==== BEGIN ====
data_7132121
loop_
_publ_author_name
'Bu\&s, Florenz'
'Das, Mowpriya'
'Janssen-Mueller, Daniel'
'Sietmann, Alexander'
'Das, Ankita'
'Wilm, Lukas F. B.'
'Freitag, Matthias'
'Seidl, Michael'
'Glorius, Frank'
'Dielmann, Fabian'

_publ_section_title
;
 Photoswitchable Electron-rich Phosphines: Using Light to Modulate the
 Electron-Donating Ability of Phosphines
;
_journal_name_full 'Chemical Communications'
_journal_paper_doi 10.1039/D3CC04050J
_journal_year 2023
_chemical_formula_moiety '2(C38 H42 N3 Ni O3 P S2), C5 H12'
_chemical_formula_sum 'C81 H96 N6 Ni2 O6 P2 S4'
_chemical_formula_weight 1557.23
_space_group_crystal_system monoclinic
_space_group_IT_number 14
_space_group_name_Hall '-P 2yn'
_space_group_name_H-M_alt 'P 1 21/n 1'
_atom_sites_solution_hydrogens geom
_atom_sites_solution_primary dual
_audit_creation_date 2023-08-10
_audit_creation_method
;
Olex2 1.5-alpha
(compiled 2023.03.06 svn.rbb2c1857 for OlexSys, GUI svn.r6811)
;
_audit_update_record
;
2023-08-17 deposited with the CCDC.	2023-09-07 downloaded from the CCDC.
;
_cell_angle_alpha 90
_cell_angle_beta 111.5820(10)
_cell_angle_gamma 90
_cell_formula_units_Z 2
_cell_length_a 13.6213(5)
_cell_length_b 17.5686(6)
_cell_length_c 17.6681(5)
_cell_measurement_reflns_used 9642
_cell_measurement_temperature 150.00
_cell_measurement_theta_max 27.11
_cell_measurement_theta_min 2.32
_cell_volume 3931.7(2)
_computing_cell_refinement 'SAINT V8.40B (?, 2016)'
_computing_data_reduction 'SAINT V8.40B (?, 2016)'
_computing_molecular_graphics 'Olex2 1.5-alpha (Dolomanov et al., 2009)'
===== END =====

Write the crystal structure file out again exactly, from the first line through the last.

data_7132121
loop_
_publ_author_name
'Bu\&s, Florenz'
'Das, Mowpriya'
'Janssen-Mueller, Daniel'
'Sietmann, Alexander'
'Das, Ankita'
'Wilm, Lukas F. B.'
'Freitag, Matthias'
'Seidl, Michael'
'Glorius, Frank'
'Dielmann, Fabian'

_publ_section_title
;
 Photoswitchable Electron-rich Phosphines: Using Light to Modulate the
 Electron-Donating Ability of Phosphines
;
_journal_name_full 'Chemical Communications'
_journal_paper_doi 10.1039/D3CC04050J
_journal_year 2023
_chemical_formula_moiety '2(C38 H42 N3 Ni O3 P S2), C5 H12'
_chemical_formula_sum 'C81 H96 N6 Ni2 O6 P2 S4'
_chemical_formula_weight 1557.23
_space_group_crystal_system monoclinic
_space_group_IT_number 14
_space_group_name_Hall '-P 2yn'
_space_group_name_H-M_alt 'P 1 21/n 1'
_atom_sites_solution_hydrogens geom
_atom_sites_solution_primary dual
_audit_creation_date 2023-08-10
_audit_creation_method
;
Olex2 1.5-alpha
(compiled 2023.03.06 svn.rbb2c1857 for OlexSys, GUI svn.r6811)
;
_audit_update_record
;
2023-08-17 deposited with the CCDC.	2023-09-07 downloaded from the CCDC.
;
_cell_angle_alpha 90
_cell_angle_beta 111.5820(10)
_cell_angle_gamma 90
_cell_formula_units_Z 2
_cell_length_a 13.6213(5)
_cell_length_b 17.5686(6)
_cell_length_c 17.6681(5)
_cell_measurement_reflns_used 9642
_cell_measurement_temperature 150.00
_cell_measurement_theta_max 27.11
_cell_measurement_theta_min 2.32
_cell_volume 3931.7(2)
_computing_cell_refinement 'SAINT V8.40B (?, 2016)'
_computing_data_reduction 'SAINT V8.40B (?, 2016)'
_computing_molecular_graphics 'Olex2 1.5-alpha (Dolomanov et al., 2009)'